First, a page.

Partners in Ex-‘Stream’ Restoration

March 12, 2021

Nyrstar, a global metal-producing company with more than 150 years of manufacturing history, places high expectations on its operations to conduct business in an environmentally responsible way. So when they acquired zinc mines in Middle and East Tennessee, it was no surprise they prioritized the development of environmental strategies to ensure the mines were compliant with state and federal regulations, as well as meeting the needs of the local communities.

Nyrstar planned to expand a tailings impoundment at their Middle Tennessee Mines operation in Smith County. The U.S. Army Corps of Engineers and the Tennessee Department of Environment and Conservation were requiring stream mitigation to offset the impacts to the headwater streams above the tailings impoundment that would be caused by the expansion. Approximately half of the required mitigation would be performed at the Gordonsville Facility, with the other half performed at the Elmwood Facility. Both the initial mitigation plans and associated 401 and 404 Clean Water Act permits were prepared by another consultant Nyrstar had engaged.

Main spring with rock-step pools
Main spring with rock-step pools

Start of CEC’s and Nyrstar’s Collaboration

CEC’s relationship with Nyrstar began in 2014. At that time, Nyrstar was preparing to implement the initial stage of the mitigation plans that would be performed at the Gordonsville mine. In preparation for implementing the initial stream mitigation, Nyrstar representative Steven Turaski reached out to a colleague at the Tennessee Stream Mitigation Program seeking a recommendation for a consultant to oversee construction of the project.

“We had a permit and mitigation plan in place,” says Turaski. “We wanted to start construction, so I asked who the best firms were for the job. Civil & Environmental Consultants and Greg Babbit’s names were on the list, so we asked them to bid on the work.”

When Babbit, CEC Principal in the Ecological Services Practice, went to the site and reviewed the previously approved plan prior to preparation of a proposal, he identified some alternative concepts that he believed would be more feasible to construct and more likely to achieve Nyrstar’s goals. CEC submitted a proposal for construction of the alternative approach. Nyrstar agreed with the alternative approach, CEC won the work, the project was a success, and that was the beginning of a new client partnership.

Continuing the Relationship

In 2017, Nyrstar selected CEC as its consultant to provide the services needed to implement the mitigation construction at the Elmwood Facility because of CEC’s successful completion of the Gordonville project in 2015. The mitigation at the Elmwood Facility would complete the mitigation needed for the impoundment expansion. The stream restoration project involved the reestablishment of 970 linear feet of stream channel within the footprint of the two ponds (upper and lower ponds) that historically had been used to supply water.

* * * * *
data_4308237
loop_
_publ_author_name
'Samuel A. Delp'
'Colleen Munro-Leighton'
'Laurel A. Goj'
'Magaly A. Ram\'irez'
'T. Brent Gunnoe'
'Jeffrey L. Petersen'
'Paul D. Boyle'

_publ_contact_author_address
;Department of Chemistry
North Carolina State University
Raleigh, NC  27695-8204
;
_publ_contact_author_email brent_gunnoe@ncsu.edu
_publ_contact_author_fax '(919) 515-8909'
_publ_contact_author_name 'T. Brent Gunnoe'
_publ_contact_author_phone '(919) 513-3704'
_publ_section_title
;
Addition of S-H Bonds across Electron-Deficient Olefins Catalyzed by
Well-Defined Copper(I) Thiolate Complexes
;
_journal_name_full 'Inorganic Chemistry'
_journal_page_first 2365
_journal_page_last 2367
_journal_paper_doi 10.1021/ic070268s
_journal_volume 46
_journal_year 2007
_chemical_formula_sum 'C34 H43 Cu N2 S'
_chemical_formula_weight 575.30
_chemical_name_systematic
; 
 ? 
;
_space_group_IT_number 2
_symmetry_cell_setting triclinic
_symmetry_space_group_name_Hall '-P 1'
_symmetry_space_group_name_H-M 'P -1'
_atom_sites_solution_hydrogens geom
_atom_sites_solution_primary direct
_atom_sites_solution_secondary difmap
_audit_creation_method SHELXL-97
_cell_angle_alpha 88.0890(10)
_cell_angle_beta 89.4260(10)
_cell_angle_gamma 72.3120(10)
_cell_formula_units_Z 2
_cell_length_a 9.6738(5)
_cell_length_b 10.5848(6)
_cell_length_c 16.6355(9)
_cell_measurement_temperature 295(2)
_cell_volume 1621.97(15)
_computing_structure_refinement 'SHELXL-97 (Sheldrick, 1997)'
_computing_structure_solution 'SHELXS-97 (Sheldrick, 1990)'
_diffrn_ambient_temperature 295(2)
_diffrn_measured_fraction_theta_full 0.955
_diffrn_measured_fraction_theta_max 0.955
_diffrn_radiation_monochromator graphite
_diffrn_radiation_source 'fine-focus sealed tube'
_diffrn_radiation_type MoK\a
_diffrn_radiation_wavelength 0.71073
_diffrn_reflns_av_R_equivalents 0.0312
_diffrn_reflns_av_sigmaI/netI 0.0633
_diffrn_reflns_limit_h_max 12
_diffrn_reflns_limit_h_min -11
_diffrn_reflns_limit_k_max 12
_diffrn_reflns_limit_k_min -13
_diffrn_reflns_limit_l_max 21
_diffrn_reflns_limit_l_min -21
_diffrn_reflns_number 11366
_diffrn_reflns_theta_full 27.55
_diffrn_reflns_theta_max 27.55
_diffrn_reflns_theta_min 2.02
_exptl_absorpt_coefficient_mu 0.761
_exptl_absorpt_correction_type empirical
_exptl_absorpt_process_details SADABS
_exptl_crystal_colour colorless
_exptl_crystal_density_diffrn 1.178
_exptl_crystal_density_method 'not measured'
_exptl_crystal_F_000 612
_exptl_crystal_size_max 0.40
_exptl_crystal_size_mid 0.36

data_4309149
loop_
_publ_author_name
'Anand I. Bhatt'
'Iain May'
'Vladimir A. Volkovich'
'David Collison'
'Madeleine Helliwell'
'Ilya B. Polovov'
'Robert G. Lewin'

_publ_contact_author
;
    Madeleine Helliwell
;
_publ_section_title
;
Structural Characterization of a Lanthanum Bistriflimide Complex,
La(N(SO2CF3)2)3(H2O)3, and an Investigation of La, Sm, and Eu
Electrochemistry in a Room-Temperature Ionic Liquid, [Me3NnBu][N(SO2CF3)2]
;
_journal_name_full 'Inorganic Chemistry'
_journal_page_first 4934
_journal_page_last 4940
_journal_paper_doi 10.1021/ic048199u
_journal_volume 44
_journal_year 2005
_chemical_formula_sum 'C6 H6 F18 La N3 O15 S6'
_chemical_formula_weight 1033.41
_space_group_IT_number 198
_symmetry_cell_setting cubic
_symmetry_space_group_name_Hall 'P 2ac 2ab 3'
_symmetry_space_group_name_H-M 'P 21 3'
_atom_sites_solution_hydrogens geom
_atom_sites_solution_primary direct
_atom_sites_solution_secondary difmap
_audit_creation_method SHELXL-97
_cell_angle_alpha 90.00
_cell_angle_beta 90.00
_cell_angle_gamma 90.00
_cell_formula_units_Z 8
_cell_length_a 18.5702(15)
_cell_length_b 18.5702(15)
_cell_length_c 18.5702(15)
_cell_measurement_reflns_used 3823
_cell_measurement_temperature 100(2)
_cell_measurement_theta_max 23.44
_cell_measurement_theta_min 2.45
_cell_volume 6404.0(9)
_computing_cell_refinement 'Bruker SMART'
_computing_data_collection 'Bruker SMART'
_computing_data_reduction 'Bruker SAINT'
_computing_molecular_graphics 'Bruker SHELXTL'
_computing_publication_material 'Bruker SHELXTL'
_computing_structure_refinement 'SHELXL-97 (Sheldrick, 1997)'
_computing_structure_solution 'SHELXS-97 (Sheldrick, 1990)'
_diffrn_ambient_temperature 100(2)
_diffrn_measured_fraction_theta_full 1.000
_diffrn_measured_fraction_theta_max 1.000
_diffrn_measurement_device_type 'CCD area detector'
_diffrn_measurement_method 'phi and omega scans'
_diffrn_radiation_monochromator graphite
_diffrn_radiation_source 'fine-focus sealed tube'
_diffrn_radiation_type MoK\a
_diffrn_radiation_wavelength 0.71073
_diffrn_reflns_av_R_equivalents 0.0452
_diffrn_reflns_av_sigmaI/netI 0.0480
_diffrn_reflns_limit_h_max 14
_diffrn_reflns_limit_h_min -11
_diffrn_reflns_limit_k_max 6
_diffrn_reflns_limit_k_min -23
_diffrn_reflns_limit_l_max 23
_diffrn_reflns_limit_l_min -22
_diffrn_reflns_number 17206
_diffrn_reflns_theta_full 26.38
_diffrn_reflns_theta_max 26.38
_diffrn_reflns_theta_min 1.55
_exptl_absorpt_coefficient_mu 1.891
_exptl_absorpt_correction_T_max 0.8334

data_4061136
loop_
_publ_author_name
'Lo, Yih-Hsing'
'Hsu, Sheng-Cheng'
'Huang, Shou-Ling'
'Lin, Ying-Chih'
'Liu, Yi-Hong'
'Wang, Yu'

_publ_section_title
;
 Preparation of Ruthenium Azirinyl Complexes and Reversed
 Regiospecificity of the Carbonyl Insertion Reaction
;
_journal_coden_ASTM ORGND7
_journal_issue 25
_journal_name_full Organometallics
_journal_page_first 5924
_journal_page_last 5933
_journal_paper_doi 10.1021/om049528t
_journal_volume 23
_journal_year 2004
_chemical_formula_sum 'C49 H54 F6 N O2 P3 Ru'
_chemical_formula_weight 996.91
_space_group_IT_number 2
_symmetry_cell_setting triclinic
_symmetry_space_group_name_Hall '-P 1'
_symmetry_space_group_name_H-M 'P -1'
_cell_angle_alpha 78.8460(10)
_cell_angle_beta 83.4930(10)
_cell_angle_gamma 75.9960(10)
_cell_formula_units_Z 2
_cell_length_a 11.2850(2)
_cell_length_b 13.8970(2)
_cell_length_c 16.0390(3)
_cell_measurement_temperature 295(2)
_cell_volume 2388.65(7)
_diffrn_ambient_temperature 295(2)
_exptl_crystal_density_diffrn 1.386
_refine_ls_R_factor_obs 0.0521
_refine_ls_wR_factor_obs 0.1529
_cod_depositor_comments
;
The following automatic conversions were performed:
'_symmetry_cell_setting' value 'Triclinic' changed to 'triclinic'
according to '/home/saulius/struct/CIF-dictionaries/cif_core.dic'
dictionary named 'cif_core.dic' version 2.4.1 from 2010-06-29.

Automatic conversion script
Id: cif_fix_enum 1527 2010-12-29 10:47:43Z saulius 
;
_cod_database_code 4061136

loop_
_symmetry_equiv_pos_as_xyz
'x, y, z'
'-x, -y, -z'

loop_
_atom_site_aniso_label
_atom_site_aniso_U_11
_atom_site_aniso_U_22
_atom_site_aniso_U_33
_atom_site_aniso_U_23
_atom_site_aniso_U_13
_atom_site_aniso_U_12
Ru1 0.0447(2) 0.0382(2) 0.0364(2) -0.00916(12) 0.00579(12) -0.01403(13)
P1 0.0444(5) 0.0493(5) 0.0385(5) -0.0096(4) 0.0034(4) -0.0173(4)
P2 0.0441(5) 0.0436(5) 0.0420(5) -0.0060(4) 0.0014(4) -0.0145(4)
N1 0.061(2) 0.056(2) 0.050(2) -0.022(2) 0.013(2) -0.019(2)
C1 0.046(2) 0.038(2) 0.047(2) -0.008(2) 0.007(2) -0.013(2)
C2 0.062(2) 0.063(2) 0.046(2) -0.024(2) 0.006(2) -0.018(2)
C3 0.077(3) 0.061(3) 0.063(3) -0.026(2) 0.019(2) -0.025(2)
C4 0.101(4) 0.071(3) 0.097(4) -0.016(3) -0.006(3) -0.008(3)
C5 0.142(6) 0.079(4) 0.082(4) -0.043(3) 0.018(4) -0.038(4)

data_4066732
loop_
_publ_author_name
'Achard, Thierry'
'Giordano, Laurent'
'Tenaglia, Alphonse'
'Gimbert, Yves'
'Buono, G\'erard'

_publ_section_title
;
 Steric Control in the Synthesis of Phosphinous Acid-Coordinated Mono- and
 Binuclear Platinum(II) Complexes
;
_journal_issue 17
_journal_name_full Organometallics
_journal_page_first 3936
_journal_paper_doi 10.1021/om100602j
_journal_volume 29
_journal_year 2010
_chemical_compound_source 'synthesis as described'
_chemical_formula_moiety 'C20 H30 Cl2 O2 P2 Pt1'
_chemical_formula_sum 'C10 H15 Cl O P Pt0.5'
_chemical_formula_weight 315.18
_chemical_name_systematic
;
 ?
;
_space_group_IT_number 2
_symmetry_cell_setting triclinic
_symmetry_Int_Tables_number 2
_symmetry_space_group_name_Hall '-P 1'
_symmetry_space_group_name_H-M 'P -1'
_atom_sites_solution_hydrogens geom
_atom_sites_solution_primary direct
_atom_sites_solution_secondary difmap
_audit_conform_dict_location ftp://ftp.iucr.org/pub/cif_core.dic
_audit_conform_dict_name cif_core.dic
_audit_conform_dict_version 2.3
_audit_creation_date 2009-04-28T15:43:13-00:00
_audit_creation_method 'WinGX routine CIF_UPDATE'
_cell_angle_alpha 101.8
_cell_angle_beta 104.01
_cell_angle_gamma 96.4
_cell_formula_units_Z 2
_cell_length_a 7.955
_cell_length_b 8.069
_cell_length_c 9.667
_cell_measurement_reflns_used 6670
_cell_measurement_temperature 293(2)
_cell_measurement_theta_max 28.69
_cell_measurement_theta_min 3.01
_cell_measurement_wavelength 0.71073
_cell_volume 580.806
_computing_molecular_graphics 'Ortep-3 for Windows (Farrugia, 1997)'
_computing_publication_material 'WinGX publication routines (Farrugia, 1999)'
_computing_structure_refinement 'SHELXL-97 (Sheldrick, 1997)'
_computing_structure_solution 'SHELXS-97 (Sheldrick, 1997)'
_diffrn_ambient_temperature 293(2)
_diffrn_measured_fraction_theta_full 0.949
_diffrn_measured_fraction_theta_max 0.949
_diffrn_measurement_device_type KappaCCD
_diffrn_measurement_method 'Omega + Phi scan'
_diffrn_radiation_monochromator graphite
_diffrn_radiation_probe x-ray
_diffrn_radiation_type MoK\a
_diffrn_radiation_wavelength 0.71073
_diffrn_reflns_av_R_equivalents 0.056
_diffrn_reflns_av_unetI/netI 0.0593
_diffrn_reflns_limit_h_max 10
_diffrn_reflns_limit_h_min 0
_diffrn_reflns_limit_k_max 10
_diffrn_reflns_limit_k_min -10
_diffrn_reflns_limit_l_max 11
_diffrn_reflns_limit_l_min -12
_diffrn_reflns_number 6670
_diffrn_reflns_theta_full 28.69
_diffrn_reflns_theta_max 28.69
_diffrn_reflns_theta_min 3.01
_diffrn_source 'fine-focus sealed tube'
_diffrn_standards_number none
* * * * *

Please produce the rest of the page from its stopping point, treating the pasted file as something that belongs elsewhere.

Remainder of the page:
There were two significant unknowns associated with the proposed construction. “One issue was not knowing how much sediment was going to need to be excavated from each of the ponds,” explains Babbit. “It was going to be difficult to predict the potential volume and flow rate of water entering the mitigation area once the ponds were drained. Managing the sediment and the potential water issues were the two big unknowns, and turned out to be the most challenging aspects of the project.”

Pulling Back the Curtain

Construction was planned to be performed in phases that spanned two years. As Babbit anticipated, water management was a considerable part of the construction activities. During the construction the team was faced with hillside springs and continuously flowing water as a result of removing the upper pond. One major spring that was designated as the Main Spring was exposed when the upper pond was removed and was a continuous source of water flowing into the mitigation area.

Upper pond breach
A look at the upper pond breach

“Once the ponds were drained, it was like pulling back the curtain,” says Babbit. “We found several springs emerging from the hillside we had to manage.”
The team utilized pumps, pipes and created diversion channels that were later used to create wetland pockets as part of the new ecosystem. Sediment from the ponds was disposed of at a site adjacent to the tailings impoundment by implementing a combination of pumps, excavators and off road dump trucks.
Turaski says the field team’s ability to respond to unpredictability in real-time is part of what makes Nyrstar’s partnership with CEC so valued.

“When choosing a consultant, you need trust that they are thinking in your company’s best interest and making sound decisions, sometimes in the field,” explains Turaski. “That comes from experience. Greg and the CEC team were able to develop a functional solution to overcome the challenges.”

Bringing Work and New Life to the Region

The Middle Tennessee Mines have brought much needed employment opportunities in the region. And thanks to the success of the stream restoration projects habitat was restored. As a result, native aquatic and terrestrial plants and animals are making the area their home again.

About the Author


CEC Staff

Headquartered in Pittsburgh, Civil & Environmental Consultants, Inc. (CEC) provides comprehensive market-oriented consulting services to advance client strategic business objectives. CEC is recognized for delivering innovative design solutions and integrated expertise in air quality, civil engineering, ecological sciences, environmental engineering and sciences, manufacturing infrastructure services, survey/geospatial, waste management, and water resources.

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